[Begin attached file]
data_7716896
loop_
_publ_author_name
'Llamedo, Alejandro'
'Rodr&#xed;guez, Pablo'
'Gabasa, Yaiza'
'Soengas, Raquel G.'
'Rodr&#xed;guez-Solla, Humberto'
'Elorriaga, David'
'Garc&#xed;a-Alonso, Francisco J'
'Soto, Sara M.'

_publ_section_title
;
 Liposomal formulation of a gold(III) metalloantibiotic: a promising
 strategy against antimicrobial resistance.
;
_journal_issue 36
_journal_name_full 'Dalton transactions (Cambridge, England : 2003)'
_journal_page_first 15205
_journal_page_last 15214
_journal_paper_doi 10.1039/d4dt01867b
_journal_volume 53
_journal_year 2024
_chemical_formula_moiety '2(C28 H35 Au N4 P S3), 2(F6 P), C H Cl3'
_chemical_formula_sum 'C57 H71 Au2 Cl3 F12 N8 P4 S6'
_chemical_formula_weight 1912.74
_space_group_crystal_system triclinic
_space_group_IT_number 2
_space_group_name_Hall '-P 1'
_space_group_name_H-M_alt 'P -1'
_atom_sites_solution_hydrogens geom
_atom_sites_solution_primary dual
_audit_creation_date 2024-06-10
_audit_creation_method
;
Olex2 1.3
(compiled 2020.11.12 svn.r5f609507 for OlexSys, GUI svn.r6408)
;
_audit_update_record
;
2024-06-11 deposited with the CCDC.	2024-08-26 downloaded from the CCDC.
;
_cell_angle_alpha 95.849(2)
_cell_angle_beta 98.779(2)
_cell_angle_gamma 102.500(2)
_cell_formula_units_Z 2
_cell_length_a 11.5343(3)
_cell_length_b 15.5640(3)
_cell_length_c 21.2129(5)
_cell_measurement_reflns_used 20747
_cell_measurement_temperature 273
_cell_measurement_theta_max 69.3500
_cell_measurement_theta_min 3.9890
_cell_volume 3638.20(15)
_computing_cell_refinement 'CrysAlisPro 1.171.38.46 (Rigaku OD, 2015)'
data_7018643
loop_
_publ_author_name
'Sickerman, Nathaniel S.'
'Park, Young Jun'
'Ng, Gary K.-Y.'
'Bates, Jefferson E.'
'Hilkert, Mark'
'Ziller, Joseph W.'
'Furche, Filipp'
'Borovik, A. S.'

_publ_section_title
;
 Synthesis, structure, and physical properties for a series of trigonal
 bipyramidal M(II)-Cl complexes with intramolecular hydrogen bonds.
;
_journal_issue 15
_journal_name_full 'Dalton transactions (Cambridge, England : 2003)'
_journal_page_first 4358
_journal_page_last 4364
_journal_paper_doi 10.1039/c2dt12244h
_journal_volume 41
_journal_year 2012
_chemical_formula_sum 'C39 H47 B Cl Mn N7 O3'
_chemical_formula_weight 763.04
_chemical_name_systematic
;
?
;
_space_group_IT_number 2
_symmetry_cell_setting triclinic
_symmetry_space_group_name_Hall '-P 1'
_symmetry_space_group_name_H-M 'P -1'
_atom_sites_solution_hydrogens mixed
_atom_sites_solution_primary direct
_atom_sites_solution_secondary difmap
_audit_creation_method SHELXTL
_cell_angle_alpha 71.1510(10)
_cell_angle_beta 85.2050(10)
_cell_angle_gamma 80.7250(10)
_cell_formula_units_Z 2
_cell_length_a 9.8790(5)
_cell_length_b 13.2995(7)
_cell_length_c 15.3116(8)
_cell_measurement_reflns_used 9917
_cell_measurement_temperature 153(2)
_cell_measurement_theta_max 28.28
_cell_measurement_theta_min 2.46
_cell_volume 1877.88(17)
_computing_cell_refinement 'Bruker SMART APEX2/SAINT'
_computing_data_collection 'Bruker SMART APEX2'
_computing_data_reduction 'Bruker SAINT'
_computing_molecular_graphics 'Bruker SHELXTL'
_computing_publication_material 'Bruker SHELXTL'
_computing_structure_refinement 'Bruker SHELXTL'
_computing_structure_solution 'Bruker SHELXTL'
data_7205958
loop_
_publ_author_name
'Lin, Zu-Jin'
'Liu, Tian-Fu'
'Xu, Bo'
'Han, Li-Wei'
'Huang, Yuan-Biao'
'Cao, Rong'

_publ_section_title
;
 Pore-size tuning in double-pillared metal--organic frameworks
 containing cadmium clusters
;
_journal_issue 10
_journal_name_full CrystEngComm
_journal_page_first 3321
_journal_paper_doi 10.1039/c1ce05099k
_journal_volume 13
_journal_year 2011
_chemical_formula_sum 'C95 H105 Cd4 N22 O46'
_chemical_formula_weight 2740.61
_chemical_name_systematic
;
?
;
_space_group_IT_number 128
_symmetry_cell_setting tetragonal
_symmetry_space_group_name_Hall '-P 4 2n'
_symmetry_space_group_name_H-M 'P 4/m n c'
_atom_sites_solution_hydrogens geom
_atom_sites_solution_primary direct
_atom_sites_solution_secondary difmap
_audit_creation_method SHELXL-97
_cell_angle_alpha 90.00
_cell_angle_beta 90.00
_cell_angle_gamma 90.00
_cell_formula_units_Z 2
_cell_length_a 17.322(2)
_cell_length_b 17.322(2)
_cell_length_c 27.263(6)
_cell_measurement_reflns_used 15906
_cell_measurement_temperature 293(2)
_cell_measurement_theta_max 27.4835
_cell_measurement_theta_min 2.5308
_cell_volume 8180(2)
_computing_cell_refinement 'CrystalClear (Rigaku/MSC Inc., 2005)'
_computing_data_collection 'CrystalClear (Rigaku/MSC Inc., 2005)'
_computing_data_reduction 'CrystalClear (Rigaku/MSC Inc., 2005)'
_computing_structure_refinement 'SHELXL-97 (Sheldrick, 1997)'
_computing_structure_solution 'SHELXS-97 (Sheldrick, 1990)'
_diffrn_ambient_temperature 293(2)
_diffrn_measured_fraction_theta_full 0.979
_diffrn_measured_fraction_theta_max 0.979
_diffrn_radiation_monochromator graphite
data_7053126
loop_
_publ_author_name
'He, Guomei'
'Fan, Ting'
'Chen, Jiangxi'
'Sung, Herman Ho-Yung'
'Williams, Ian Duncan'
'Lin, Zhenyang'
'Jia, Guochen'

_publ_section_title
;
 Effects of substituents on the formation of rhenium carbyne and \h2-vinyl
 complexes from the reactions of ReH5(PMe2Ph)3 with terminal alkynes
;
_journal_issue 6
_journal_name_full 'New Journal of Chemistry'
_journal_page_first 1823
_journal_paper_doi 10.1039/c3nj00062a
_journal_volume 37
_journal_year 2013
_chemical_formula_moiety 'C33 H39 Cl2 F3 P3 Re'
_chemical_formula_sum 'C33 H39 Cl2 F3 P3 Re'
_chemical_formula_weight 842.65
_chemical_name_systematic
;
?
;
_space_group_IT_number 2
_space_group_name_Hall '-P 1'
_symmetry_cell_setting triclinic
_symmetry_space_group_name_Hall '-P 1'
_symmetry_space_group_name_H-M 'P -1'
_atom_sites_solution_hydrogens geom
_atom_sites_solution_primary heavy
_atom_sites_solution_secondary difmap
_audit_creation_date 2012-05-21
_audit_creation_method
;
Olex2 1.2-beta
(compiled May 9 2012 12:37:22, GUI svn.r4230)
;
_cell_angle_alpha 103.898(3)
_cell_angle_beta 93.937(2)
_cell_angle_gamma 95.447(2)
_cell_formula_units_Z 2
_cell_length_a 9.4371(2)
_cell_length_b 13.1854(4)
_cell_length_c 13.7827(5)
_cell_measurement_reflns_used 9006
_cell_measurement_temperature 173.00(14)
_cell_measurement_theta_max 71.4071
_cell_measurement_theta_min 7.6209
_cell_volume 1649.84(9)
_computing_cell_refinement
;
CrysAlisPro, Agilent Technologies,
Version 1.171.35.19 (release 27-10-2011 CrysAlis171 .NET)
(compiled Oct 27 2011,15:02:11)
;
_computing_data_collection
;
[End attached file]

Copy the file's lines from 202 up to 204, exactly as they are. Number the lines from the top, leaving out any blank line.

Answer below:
_atom_sites_solution_secondary difmap
_audit_creation_date 2012-05-21
_audit_creation_method